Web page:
Cycling in Slovenia: Sele to Murska Sobota (140kms)
Today was a day I was looking forward to; reacquainting myself with bitumen roads, and Austrian ones at that. Initially following the Drava River, which continues it long journey into Croatia, I crossed into Austria via the Radipass (669 metres). A rather innocuous climb on the Slovenian side it afforded me a steep descent - as much as 18% in parts – all the way to Eibiswald.
Here I picked up Route 69, a long and flat, quiet and beautifully scenic stretch of road that takes you all the way back to the Slovenian border 70 kilometres to the east. An Austria I’d never experienced before - essentially only ever having ridden though the Alps - it felt like riding on one of those airport travelators where you’re carried along with virtually no effort at all.
More than satisfied, I left Austria at the lively town of Bad Radkersburg. Though I didn’t hang about much longer than it takes to ponder what the ‘Bad’ stands for, it gave me the clear impression that it would be an interesting place to stay. Bearing a distinct medieval flavour, it features the proverbial castle, surrounded by 13th century walls and towers. Also a thermal spa town, with a population of less than two thousand, it supposedly receives more sunshine than any other part of the country. Having suffered from the intense cold, even at the height of summer, during a previous visit to Austria, that’s all the information I needed to add it to my bucket list.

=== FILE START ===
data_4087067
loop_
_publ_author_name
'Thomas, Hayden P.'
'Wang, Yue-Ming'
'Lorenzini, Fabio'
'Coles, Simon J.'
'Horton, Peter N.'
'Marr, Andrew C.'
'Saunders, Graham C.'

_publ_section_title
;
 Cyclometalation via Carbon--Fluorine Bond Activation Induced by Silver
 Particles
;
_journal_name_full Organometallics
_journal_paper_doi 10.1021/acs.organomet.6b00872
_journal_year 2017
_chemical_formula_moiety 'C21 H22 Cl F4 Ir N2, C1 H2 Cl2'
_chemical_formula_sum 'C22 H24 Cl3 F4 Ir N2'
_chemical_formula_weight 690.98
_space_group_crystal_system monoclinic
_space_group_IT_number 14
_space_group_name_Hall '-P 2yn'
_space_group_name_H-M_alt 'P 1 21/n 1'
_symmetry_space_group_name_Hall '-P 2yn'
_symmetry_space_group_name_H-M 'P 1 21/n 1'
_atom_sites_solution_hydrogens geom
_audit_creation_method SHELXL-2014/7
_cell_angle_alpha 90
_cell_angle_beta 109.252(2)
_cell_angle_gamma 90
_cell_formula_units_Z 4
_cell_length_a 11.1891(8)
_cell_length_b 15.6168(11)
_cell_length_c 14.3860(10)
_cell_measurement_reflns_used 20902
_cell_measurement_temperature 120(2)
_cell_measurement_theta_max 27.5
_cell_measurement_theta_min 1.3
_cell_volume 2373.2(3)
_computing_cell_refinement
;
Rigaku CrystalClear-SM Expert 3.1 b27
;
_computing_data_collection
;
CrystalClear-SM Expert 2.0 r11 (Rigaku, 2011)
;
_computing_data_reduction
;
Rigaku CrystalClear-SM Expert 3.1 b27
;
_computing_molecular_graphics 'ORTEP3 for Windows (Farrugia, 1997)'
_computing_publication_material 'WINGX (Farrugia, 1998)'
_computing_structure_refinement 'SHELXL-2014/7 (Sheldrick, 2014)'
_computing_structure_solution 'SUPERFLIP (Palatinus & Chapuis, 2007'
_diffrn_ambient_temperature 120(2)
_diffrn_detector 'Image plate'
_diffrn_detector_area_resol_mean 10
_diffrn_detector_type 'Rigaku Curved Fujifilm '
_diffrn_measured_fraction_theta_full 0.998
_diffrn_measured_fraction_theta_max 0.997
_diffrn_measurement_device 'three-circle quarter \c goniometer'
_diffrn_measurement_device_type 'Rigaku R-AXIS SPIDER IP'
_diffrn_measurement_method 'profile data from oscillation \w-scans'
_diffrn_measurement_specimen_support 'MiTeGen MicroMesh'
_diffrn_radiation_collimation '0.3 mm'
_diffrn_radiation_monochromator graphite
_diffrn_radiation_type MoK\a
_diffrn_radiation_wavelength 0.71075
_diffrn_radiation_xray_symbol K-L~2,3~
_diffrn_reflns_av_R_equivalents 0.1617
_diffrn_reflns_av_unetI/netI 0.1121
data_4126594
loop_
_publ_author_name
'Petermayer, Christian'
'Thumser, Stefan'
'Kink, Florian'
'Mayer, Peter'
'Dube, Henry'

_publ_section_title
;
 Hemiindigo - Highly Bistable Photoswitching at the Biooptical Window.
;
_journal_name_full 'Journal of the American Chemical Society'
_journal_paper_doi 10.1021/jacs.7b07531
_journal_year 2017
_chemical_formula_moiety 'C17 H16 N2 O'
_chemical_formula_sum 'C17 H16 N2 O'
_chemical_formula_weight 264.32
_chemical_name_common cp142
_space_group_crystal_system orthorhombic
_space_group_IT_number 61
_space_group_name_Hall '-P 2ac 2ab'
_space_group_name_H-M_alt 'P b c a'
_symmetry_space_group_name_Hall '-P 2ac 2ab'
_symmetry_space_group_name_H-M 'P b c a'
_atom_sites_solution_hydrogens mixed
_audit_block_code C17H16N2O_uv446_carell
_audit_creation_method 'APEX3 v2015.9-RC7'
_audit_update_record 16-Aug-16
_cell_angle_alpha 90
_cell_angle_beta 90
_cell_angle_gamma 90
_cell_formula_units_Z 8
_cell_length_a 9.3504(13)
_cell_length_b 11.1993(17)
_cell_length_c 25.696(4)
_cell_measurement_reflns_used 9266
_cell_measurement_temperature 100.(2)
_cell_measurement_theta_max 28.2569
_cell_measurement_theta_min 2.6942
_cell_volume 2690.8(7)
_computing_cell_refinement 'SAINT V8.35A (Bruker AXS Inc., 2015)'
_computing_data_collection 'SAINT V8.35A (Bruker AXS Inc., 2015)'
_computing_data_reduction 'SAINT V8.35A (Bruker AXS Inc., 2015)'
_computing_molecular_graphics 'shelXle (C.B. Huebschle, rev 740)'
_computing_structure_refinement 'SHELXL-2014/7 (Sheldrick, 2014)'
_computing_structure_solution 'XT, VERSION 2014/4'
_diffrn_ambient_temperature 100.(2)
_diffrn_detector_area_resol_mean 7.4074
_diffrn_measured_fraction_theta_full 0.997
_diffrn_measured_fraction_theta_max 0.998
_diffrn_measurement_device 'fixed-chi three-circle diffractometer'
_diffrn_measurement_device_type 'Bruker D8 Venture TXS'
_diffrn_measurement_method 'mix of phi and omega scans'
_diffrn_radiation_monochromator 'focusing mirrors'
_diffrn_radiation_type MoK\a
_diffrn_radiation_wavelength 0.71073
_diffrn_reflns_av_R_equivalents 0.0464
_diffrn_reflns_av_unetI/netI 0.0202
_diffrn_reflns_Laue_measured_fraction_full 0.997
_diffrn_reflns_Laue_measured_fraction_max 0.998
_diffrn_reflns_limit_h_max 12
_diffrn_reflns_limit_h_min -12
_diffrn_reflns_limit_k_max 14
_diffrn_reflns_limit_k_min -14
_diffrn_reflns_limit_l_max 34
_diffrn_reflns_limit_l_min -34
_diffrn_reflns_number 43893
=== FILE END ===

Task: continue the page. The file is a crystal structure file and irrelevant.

By comparison, Gornja Radgona, its twin city across the river Mur, seemed notably less glamorous and somewhat dreary, perhaps a lasting legacy of the disintegration of the Yugoslavian republic and the border fighting that went with it.
Still riding along flat terrain it took little time to reach our overnight accommodation at Martanci, a tiny village on the outskirts of the region’s capital, Murska Sobota. Once a Hungarian market town, the city has definitely kicked on since the early 20th century, while still maintaining its traditional past.
While the region, known as ‘Prekmurje’, seems somewhat less captivating than the Slovenia we’ve seen so far, its roads are peaceful, very navigable and as flat as Australia’s Nullarbor Plain.
While still a long way from the pain of the Italian Alps, I’ll take it while I can.